The myth of the $100 genome

The $100 genome is a myth, let's focus on the $0 one instead.

The myth of the $100 genome

One of the biggest disappointments in the 'cost of a genome' discussion is that despite reducing costs, access to genome sequencing for disease diagnosis is very hard to come by outside of an academic medical center.

First it was the $1,000 genome, then we got a $500 genome on the NovaSeq, now it's ~$200 on the Xplus and Aviti with a sub $100 genome on the DNBSEQ-T20.

The problem is these numbers mean basically nothing to the vast majority of patients waiting to get a diagnosis.


Well, for one, that number doesn't include the cost of labor, analysis, or interpretation.

In the best case, for a clinical workup of a singleton (the affected individual), we're looking at $50 for sample collection, DNA extraction, library prep, and labor; $100-200 for sequencing; and then between $300 and many thousands of dollars for analysis/interpretation.

If you're doing trios (Mom, Dad, affected individual), you can basically triple those costs.

So even in the best case scenario, we're talking ~ $400, and that's just Cost of Goods Sold (COGS) without adding in any profit.

If you're doing this with a major non-profit, it's ~$9,000 for a trio, but that includes case review by a world class clinical team.

It's likely that equivalent quality can be had for much less, and the future integration of AI and other emerging methods should make these prices more palatable to insurance companies.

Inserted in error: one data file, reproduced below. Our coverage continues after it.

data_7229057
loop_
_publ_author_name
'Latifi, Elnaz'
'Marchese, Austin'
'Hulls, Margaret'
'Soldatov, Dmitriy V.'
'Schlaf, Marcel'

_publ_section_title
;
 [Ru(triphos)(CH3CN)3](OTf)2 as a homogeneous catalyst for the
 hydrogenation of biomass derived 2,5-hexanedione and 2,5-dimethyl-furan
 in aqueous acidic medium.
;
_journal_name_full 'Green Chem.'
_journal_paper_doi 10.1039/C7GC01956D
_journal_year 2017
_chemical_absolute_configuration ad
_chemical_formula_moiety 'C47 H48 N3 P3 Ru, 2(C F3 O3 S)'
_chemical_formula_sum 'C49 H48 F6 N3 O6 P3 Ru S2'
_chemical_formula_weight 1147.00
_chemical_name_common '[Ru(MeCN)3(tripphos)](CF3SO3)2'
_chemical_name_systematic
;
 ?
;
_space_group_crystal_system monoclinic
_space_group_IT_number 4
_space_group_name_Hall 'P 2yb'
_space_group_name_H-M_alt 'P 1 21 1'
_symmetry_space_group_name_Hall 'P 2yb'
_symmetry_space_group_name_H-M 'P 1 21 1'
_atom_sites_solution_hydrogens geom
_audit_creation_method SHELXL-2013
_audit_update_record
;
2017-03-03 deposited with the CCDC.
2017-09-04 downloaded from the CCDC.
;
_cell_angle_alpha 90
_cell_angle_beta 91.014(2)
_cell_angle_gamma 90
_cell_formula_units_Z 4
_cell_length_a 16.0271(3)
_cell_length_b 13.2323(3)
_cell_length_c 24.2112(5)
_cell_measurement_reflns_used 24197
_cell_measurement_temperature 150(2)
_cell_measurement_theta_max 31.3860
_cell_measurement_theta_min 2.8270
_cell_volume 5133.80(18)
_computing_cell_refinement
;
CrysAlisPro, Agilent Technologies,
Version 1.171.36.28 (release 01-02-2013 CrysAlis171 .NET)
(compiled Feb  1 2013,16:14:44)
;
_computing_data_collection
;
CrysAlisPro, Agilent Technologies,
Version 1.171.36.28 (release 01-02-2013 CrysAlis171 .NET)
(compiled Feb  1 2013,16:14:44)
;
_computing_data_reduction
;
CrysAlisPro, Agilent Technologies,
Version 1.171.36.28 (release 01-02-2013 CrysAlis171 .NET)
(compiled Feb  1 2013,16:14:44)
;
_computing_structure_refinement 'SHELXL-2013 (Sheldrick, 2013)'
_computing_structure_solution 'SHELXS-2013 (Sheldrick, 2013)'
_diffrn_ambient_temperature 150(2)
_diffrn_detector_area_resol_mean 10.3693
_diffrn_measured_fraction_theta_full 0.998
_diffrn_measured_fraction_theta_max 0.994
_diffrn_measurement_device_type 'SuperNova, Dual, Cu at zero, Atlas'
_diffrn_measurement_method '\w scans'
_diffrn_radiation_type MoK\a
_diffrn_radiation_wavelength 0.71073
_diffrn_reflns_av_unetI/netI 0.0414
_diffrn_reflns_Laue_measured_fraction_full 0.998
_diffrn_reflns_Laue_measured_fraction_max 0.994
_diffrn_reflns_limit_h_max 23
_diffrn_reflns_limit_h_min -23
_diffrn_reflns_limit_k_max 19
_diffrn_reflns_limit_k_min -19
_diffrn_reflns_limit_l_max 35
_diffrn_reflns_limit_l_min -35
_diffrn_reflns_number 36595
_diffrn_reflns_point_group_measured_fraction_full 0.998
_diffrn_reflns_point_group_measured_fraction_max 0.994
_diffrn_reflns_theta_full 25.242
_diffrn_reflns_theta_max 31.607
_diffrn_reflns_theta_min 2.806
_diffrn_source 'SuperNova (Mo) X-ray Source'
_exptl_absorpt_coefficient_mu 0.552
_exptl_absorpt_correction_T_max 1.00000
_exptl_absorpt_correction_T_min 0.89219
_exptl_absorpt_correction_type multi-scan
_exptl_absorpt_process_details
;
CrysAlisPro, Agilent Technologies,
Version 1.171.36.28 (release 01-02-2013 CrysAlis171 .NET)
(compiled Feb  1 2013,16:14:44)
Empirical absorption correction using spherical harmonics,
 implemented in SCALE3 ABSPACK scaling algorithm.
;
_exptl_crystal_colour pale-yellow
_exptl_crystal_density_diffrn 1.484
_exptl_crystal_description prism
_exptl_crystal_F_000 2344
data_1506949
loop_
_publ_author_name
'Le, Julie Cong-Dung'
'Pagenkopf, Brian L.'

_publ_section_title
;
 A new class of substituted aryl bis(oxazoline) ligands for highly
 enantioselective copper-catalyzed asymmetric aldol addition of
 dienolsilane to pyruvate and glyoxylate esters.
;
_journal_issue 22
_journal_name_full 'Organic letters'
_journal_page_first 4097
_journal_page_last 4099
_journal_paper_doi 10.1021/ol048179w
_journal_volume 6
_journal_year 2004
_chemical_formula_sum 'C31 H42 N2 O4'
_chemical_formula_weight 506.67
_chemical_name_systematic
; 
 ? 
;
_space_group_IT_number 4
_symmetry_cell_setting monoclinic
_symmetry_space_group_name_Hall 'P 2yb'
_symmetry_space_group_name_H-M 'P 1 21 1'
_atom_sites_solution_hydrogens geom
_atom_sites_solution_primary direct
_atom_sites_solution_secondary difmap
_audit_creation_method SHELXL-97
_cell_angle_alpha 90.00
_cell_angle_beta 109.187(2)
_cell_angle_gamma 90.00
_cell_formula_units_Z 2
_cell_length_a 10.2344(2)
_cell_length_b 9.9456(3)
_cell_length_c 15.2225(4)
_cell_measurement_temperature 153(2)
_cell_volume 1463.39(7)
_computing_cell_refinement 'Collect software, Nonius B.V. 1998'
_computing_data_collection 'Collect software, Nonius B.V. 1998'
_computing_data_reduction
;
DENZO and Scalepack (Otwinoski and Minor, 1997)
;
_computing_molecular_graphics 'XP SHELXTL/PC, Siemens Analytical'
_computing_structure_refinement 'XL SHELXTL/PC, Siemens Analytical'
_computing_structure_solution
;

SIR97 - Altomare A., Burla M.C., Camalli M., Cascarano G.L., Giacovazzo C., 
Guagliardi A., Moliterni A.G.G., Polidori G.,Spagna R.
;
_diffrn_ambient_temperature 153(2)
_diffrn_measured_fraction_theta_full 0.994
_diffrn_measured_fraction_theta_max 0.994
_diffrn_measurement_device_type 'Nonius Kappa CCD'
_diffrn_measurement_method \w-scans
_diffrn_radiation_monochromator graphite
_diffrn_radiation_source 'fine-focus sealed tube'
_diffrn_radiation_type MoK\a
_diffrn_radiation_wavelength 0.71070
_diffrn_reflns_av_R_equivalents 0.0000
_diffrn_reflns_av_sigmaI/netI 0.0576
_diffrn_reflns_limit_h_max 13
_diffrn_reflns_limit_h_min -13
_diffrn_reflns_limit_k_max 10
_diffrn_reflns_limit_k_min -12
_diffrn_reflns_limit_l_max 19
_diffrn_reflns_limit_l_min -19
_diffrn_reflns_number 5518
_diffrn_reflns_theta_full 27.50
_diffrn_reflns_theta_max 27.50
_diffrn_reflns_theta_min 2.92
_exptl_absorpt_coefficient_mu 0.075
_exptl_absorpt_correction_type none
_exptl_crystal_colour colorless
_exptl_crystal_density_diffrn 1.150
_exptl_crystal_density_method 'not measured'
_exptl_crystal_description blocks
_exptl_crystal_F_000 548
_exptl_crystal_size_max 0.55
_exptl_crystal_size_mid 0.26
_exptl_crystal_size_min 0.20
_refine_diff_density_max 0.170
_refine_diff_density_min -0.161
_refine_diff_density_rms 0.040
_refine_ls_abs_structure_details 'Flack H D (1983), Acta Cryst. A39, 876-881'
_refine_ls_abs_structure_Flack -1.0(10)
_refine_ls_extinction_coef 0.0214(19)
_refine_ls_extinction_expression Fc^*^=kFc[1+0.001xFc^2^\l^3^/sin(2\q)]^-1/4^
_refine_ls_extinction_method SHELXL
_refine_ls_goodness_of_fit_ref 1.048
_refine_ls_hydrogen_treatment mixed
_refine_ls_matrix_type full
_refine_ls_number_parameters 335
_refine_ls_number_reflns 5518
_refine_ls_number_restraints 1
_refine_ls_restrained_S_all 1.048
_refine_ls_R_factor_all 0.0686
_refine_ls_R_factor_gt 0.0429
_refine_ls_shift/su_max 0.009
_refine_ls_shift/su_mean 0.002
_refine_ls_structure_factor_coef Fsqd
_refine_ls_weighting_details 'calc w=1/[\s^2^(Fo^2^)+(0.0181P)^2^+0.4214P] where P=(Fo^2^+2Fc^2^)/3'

And that's what I'm most excited about:

The $0 genome.

Because these $9,000 clinical workups are generating the evidence needed to get insurance companies to pay for them.

My hope is that the majority of payers will finally wake up and say, "Maybe it doesn't make sense for these kids and families to wait a decade for a diagnosis?"

We're starting to see some of this already in more progressive states where they're funding rapid neonatal sequencing programs for very sick kids - California, Michigan, Oregon, Maryland, Minnesota, and others.

But many of these programs have pre-authorization requirements that restrict access to this much needed testing.

Even UnitedHealthcare announced this year that it was going to cover sequencing but only when a genetic cause is suspected and presentation includes any of the following: "multiple congenital anomalies (must affect different organ systems); moderate, severe, or profound intellectual disability diagnosed by 18 years of age; or global developmental delay, or epileptic encephalopathy with onset before 3 years of age."

This is progress but coverage restrictions like these mean a major swath of the population that are affected by late onset genetic disease, and who could benefit from a genetic diagnosis, will be missed.

Unfortunately, there's still work to do, and that includes expanding coverage to carrier, inherited disease, and risk factor screening in healthy people.